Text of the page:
By:  Andreas Moritz
Posted: December 3, 2011 — updated 2016
Book excerpt:  Feel Great, Lose Weight

No doubt, most overweight individuals have a desire to lose weight. But sometimes, the desperation is fuelled by the media, the cosmetics industry, pharma companies and food manufacturers. Driven by profit and with no scruples really, these multi-billion dollar industries stand to benefit from your sense of insecurity about your figure and weight.

They make you vulnerable and induce low self-esteem by setting so-called standards of health and encouraging a gullible population to believe that they need to keep shedding pounds to stay healthy and ‘look good’.

It is a simple yet beguiling logic that leads millions into a trap from which they cannot escape. Just when you reach the point of desperation, these very industries with their wonder products offer a solution to restore your body back to normalcy and health, and let’s not forget, ideal body weight!

As far as corporate predators are concerned, there is only one solution to your dilemma – one or more of the hundreds of weight loss products they sell either over the counter or as prescription drugs. Notions such as these have led millions of people the world over to adopt a blinkered medical view and self-defeating techniques in their effort to lose weight.

It’s somewhat like cultivating a collective psyche that works like magic to the financial gain of a handful of people. It works to pack the shelves of your local grocery store with more and more processed food. It works to create a nation of obese people.

If the food industry and pharma companies didn’t do this, who would buy the numerous pills, potions and programs they push to restore you back to a slim state of being?

Exercise and diet are the cornerstones of most weight-reduction programs, so most products and pills relate to these two aspects of health, though there are some imaginative techniques that offer ‘super-fast yet safe secrets’ to losing weight.

One of these recommendations, followed by millions of overweight people, is that you reduce your calorific intake so that you ingest fewer calories than your body burns in the normal course of the day.

The weight loss industry has in fact created an entire jargon that cleverly confuses the average intelligent human brain. Visit a dietician and terms such as low-sugar, fat-free, low-carb, low-cal, low-fat and high-fiber are almost certain to haunt your every waking hour.

If it is exercise that you have been advised, then you are likely to be hounded by some positively painful terms such as ‘burning fat’ while ‘building’ muscle; ‘hitting’ the gym; ‘high-intensity’ exercise; and phrases such as ‘no pain-no gain’, ‘getting enough cardio’ and ‘going the extra mile’.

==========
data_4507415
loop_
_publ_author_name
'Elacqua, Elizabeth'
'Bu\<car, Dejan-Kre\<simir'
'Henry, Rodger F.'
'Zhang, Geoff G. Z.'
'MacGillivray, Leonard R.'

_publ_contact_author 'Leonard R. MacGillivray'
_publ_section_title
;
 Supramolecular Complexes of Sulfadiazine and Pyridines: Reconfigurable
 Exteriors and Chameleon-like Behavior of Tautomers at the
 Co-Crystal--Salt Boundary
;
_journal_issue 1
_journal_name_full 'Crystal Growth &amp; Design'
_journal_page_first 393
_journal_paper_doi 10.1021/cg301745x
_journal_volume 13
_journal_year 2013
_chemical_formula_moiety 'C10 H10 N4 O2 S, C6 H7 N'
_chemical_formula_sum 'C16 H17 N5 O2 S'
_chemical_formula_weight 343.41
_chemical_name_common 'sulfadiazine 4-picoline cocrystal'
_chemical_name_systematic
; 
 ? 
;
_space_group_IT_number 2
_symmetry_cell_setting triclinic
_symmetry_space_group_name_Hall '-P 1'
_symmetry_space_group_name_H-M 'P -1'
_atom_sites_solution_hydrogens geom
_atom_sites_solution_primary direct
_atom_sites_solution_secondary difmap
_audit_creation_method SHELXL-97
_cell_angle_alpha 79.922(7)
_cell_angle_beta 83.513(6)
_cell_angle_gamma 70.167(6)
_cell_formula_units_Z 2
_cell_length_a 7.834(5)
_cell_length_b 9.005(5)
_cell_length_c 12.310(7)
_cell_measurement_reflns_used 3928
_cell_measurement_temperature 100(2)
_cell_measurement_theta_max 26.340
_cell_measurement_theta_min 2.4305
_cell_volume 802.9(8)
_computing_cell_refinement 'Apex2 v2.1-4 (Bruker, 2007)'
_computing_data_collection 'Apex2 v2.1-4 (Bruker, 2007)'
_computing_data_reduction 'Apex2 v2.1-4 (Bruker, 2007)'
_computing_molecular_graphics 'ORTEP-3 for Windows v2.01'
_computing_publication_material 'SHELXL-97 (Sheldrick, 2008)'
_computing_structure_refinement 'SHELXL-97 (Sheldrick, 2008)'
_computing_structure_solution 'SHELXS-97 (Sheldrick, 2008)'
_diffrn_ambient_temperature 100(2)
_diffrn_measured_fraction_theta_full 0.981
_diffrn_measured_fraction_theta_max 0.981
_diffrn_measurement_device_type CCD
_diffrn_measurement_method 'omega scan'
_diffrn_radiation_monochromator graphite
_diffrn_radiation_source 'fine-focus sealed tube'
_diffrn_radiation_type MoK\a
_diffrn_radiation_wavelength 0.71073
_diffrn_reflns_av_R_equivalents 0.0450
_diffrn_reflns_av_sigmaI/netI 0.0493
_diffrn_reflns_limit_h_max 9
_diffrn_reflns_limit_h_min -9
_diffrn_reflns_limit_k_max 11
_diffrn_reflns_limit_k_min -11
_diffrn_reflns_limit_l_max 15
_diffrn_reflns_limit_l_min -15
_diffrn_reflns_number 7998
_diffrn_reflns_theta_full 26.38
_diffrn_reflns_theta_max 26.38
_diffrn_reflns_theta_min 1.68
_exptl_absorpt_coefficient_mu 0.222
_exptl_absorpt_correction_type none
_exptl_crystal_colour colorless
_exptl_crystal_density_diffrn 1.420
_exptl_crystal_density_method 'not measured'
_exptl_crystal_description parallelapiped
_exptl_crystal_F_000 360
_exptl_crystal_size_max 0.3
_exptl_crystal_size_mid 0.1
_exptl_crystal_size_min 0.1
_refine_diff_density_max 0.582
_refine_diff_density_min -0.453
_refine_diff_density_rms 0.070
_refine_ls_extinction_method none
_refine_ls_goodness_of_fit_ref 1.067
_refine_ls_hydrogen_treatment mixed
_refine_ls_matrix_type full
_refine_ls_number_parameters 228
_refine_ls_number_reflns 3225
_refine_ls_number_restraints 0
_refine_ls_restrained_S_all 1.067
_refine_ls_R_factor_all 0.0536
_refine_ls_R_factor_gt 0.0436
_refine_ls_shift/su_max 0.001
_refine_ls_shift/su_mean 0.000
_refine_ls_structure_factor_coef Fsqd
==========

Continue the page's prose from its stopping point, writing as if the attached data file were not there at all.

Eat less, burn more and punish your body – the message is loud and clear.

Crash Diets: Putting an overweight person on a diet plan seems to bring down anxiety levels instantly. I am not quite so sure what that does to the complex nutritional requirements and overall health of the human body.

Nevertheless, crash diets and starvation diets, which shock the body, are a popular option. In fact, when certain low-carb diets swept across America and many other countries in the late 1990s and early 2000s, it was estimated that 1 in every 11 Americans was on such a diet and 18 percent of the population was on a low-carb diet in general.

Sales of carbohydrate-loaded foods such as pasta and rice fell dramatically and there was panic in the food industry, especially among some major brands. Alternatively, as is their wont, some food manufacturers cashed in on the ‘low-carb craze’, as it was called, and began to market products that were low in carbohydrates (soft drink manufacturing companies released new aerated drinks which supposedly contained half the amount of carbohydrates, sugars and calories as compared to the standard ones!).

But as with all fads, the popularity of such diets waned despite controversies on the effects of drastic diets like these, and took a while longer to subside.

Exercise: For those who want to crank it up a little and dieting is not enough, the so-called experts have another formula – exercise furiously and follow a crash diet. Somewhere down the line, a miracle is supposed to take place. That is, if you have the stomach, determination and energy levels to exhaust and deplete your body — all at the same time!

Supplements: And there’s something for the diet-hungry weight watcher too – nutritional supplements, vitamin pills and energy drinks! Is it purely coincidental that there should be a ready made solution to almost every weight watcher’s woes?